Since Nigeria’s independence in 1960 from the British, it was clear that there is a bias in terms of the sharing formula as regards leadership of the great African nation.
Many scholars believe that the leadership equation which clearly favors the northern part of the country is a result of the region’s population. The north accounts for over 30 percent of the country’s total population and occupies about 70 percent of its land mass. This has also been another reason for debate in recent times, questioning the regional grouping.
Another set of scholars who tend to vehemently disagree with the first group believe that this formula favors the colonial masters and gives them the leverage to continue their hold on the country. Thus, they claim that there was a clear mastermind by the British before handover on October 1, 1960.
It is not news that the country was set to fail from the start and that the British orchestrated its division from the onset. How it manages to still stay together - albeit on a time bomb, remains a surprise.
The north, which is largely populated by Hausa and Fulani speaking population has become the deciding factor in the country for many years. Their population gives them a great advantage in deciding leaders, receiving allocations and government appointments.
This has been made worse by the mass exodus of people from neighboring Islamic countries like Chad and Niger Republic who share close boundaries with the northern part of Nigeria.
The land boundary in the north is very loose. This enables the immigration of millions of people from neighboring countries into Nigeria who easily mix up with the northerners due to the fact that they speak the same language(s) and practice the same religion – Islam. It has made the population of the perceived north increase by a geometric progression, and unduly so.
What this means is that any candidate whom the north decides to choose wins the presidential election. This has been made worse by the law in the country that mandates every presidential ticket to have a northerner in it, either as president or vice-president. There is a deep divide between the majority north and other parts of regions in the country.
Another problem that has risen as a result of the mass immigration and integration from neighboring countries around the north into Nigeria is the fact that it is easier for someone with roots from those countries to hold a political office in Nigeria than for a citizen from the South, North and/or East.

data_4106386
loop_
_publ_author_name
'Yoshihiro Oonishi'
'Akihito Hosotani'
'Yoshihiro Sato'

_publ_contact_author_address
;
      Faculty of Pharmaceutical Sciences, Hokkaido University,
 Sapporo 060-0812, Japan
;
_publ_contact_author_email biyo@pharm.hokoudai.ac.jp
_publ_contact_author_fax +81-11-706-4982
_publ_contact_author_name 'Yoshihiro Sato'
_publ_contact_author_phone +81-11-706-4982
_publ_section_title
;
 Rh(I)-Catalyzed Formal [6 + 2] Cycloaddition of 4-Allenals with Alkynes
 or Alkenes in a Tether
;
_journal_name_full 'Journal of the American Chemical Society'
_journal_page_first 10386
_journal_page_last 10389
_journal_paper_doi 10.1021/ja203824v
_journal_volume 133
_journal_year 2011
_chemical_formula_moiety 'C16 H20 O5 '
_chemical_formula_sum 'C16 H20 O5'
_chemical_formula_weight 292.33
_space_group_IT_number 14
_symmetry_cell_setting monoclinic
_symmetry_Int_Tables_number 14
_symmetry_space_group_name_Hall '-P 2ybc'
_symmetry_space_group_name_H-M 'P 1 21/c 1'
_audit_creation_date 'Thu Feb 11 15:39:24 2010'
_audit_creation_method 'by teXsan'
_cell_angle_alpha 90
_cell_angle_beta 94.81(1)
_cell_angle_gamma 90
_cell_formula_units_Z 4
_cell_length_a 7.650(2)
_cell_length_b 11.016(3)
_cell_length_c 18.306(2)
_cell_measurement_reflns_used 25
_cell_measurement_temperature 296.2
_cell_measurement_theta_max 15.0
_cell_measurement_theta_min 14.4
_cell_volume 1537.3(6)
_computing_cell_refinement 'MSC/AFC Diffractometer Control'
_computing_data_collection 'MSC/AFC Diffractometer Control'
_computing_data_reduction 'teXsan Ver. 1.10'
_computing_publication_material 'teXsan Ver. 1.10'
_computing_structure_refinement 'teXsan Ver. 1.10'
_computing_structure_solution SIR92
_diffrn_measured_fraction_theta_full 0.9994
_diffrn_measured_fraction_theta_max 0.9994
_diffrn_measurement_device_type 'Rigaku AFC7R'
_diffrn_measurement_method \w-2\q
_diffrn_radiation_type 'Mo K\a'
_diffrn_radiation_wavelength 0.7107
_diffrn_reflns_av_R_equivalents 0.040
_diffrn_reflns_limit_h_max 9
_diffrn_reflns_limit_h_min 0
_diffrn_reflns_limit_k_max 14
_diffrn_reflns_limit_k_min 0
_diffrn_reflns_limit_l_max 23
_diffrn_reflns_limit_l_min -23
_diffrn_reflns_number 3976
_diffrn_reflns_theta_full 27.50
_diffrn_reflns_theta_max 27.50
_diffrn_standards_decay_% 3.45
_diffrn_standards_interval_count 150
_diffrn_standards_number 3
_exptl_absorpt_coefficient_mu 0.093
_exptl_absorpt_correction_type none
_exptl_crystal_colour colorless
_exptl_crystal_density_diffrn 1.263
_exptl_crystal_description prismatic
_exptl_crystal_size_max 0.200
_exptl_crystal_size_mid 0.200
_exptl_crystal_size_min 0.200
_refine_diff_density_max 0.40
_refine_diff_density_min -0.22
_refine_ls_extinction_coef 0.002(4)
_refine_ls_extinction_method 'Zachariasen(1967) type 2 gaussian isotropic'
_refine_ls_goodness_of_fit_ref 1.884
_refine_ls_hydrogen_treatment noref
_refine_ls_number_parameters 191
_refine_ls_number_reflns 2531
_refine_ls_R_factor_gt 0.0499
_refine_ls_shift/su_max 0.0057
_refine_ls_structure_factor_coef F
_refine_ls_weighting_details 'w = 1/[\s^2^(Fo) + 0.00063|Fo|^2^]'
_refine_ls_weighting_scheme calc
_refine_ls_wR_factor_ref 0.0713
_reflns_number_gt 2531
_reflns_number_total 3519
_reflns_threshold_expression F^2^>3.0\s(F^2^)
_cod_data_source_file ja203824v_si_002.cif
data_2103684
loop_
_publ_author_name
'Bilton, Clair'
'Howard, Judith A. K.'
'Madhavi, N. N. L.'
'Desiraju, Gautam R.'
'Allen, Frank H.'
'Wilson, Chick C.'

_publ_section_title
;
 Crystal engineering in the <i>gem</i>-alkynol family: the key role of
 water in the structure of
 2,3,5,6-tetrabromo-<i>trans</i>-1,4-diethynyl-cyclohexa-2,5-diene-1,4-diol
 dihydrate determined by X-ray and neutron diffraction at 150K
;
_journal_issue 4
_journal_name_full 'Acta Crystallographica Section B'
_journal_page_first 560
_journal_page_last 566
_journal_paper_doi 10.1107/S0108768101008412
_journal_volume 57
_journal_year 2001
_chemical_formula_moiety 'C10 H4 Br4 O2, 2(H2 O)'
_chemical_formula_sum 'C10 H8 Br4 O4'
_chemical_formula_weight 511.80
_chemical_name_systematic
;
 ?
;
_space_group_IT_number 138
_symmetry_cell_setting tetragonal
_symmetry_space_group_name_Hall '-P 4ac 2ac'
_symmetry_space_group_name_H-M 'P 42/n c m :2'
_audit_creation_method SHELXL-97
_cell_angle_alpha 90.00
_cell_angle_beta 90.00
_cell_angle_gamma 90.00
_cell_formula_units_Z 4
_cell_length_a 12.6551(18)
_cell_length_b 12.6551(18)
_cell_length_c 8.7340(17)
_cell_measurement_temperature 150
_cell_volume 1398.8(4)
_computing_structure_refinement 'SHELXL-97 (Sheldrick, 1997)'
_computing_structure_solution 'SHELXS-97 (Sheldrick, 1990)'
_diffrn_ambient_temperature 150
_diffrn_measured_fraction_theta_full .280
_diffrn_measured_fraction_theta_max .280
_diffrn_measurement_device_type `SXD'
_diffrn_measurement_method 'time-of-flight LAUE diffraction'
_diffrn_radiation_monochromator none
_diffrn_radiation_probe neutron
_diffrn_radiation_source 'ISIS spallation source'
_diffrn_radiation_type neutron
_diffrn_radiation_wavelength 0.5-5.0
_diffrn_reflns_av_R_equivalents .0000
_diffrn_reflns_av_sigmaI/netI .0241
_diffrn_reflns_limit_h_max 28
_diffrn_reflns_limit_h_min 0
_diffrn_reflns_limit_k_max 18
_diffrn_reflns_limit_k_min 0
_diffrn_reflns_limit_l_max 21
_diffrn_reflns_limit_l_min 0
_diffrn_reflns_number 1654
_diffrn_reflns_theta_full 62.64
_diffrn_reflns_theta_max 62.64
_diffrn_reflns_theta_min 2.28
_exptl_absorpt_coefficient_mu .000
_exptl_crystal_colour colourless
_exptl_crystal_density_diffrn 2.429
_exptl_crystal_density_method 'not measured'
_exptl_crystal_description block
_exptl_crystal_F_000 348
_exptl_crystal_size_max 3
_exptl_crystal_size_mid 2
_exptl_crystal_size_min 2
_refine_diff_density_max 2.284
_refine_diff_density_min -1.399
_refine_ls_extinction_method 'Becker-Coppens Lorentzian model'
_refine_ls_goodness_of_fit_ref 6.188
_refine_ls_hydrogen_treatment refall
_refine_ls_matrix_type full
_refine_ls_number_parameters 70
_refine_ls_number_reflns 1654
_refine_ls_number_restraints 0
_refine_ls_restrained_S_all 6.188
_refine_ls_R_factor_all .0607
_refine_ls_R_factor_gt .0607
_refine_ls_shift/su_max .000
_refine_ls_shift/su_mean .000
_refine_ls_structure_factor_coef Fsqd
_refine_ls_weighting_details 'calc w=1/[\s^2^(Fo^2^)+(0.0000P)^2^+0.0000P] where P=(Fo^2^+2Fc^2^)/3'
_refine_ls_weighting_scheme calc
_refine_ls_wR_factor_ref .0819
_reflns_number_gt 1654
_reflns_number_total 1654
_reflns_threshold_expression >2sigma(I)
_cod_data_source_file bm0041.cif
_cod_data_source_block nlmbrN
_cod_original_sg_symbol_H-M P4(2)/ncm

One region that has suffered most as regards leadership (especially the presidency or vice presidency) is the Eastern region, made up of Ibo speaking people. Since the early colonial years, the highest position Igbos (as they are also referred to) have occupied is the office of Senate president.
This has continued to create increased tension as the want-away region which continues to fight for autonomy to start a country by the name of Biafra intensifies. It is not known whether the country which is often described as a stool balancing on unequal legs, can survive the next decade as a single unit.
On their part, the West has enjoyed a certain parley with the north and this has enabled them to have a fair share of the national cake. It has become the norm for presidential tickets in the country to be made up of a northerner and a westerner.
Behind the north, the west enjoys the most reverence in the country and they have been wise to maintain ties with the north to preserve this relevance for many years.
This continues to pay off as the west has produced a president and currently a vice-president in two of the last four administrations in the country.
As expected, the north has been present in all administrations. While the south got a rare opportunity to produce a president after a sad turn of events that led to the death of the president while in office; the east is yet to produce either a president or a vice.
Another theory that should be taken seriously to explain this obvious political irrelevance of the eastern people is their age-long standoff with the north and their inherent desire for an independent state.
Whether these are enough reasons to deprive a people of leadership opportunity remains a debate for another day.
Yet, one thing is clear; and that is the fact that the colonial masters have a hand in the empowerment of the north over every other region in Nigeria, and sadly so.
Header Image Credit: The Guardian Nigeria